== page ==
No matter how many times you experience significant loss, it never gets any easier to endure. When a part of you dies, grief, seemingly unbearable, crashes over you like waves. Gigantic, powerful waves. Fighting against the drowning wears you out. Wears you out.
At 12:20 PM on New Year's Eve day, J.B., my beloved dog, finally gave up the ghost. I slept on the floor by his side the night before because I just knew it would be his last night with us. I couldn't bring myself to call the vet, so we let him go on his own.
The morning before, he ate a few last morsels of fried chicken but didn't move from his bed the entire day. The evening before that, he had gotten up and dragged himself into the living room when Jop came home just to give and receive some love. The evening before he passed, he had no energy left for even that. But later, in the middle of the night, he kept raising his head and looking around. I believe he was looking for Jop, but I couldn't bring myself to go upstairs and wake him up. J.B. seized up more than once, expelling a loud noise, but he didn’t let go. He went back to sleep, raising his head and looking around every so often.
He waited for his other daddy to come home before he went. Jop had to take care of a friend that morning. As soon as he returned, J.B. tried to get up from his bed to no avail. Finally, I carried him outside where he was able to stand up one last time. He wagged his tail. Tried to walk to the barn to look for him. Finally, Jop came around, sat down on the back porch steps and started to rub J.B.'s face. Scratched him under both ears like he loved so much. Just as I walked back out, J.B. threw back his head, seized up and fell to the icy ground. He tried to come back one last time, gasping for breath in long intervals. But we told him to go. Please, go. Held him till his gasping ceased.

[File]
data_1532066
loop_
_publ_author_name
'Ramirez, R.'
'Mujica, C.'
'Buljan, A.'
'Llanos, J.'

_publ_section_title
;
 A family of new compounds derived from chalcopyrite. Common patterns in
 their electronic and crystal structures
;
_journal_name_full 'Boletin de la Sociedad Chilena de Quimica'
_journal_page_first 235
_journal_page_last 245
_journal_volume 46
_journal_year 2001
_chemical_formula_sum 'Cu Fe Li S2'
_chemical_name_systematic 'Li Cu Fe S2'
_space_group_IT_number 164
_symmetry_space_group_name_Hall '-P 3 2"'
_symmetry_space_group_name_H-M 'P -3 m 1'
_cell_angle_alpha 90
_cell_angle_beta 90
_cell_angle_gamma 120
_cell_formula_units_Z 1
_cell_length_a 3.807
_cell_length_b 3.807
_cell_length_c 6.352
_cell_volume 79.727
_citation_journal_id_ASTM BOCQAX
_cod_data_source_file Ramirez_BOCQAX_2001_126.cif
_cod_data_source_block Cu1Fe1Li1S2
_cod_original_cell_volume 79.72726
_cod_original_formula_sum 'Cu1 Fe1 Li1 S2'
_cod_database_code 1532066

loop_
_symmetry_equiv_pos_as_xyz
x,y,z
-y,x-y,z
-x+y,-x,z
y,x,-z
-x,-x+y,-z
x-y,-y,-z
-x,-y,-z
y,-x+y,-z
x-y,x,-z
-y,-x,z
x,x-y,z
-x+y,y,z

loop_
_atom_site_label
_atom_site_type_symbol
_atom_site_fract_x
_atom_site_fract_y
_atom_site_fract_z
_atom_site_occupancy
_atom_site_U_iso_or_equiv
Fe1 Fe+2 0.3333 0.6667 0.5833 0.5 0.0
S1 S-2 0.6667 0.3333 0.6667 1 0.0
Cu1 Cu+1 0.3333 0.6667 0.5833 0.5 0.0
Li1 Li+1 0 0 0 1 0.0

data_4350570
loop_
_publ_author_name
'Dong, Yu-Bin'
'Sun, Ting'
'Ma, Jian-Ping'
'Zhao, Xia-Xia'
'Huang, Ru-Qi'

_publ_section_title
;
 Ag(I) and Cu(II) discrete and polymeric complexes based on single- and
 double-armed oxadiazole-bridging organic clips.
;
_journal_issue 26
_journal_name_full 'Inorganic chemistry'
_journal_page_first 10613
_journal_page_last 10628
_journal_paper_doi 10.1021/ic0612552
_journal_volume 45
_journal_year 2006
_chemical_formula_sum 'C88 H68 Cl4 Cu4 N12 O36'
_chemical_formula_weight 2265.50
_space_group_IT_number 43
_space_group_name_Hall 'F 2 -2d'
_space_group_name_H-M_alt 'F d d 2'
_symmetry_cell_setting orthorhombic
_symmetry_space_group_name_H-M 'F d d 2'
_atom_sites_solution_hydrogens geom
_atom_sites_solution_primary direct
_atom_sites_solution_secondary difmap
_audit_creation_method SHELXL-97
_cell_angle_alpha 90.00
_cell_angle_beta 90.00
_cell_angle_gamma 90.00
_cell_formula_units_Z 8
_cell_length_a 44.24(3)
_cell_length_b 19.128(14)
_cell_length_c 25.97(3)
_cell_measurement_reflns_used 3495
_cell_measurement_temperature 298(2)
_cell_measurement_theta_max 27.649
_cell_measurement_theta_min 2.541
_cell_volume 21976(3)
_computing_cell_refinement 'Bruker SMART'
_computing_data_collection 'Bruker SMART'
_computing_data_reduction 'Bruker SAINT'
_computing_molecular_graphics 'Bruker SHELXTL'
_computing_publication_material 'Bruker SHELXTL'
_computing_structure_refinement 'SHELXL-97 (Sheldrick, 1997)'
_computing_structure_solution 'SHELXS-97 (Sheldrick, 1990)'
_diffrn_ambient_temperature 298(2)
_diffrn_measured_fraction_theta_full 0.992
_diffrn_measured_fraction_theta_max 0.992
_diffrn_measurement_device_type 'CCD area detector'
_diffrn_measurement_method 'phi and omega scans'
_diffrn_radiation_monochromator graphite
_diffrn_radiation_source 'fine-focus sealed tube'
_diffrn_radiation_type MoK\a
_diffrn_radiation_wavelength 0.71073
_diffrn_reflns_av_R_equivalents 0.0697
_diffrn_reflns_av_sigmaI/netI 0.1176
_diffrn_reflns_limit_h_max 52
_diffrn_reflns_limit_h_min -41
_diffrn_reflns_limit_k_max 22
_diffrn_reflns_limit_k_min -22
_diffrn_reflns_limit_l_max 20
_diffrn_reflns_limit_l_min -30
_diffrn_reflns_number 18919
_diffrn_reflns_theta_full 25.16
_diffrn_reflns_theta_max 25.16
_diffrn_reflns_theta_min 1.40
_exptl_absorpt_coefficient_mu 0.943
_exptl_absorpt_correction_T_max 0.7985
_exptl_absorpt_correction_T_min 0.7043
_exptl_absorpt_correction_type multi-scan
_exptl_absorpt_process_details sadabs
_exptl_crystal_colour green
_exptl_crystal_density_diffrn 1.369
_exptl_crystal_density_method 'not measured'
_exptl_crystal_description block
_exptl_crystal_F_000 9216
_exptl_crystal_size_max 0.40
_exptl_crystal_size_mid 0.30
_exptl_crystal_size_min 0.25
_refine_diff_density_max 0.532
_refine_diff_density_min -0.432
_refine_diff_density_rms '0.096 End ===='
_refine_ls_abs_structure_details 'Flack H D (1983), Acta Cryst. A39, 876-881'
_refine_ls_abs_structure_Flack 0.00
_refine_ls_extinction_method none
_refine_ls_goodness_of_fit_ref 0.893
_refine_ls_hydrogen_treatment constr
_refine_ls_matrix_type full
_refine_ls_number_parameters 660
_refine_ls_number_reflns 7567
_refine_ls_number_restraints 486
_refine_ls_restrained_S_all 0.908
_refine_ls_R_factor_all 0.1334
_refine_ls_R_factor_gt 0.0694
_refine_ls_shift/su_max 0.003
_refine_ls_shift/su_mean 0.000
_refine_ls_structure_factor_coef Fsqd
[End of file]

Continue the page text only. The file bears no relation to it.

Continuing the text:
He was gone. We buried him under the weeping willow tree in the grave we had dug back on Labor Day weekend. Back when he first began his long and arduous journey toward death. Long because he didn’t want to leave. Arduous because he didn’t want to let go. Didn’t want to stop chasing the chickens or exploring all the smells in the barn. Didn’t want to stop barking at the sheep or grazing with the horses or greeting the customers, his tail wagging all the while. Didn’t want to stop pushing his snout so hard against my chest it felt as though he wanted to crawl inside.
He didn’t want to stop loving.
J.B., who we adopted at three months and named after my favorite author James Baldwin and both of us (Jop Blom and Joseph Bernard, the name my birth mother gave me when I was first born) is my inspiration. He lived life with passion and never met a challenge he couldn't conquer. Like all dogs, he was unconditional love incarnate. He pulled me through many of life's greatest challenges, his devotion abiding. Two weeks shy of 14-years-old, his life spanned three decades. His indomitable spirit was the strongest I've ever known.
I’ll find you
In the morning sun
And when the night is new.
I’ll be looking at the moon,
But I’ll be seeing you.
Farewell, old friend. So long.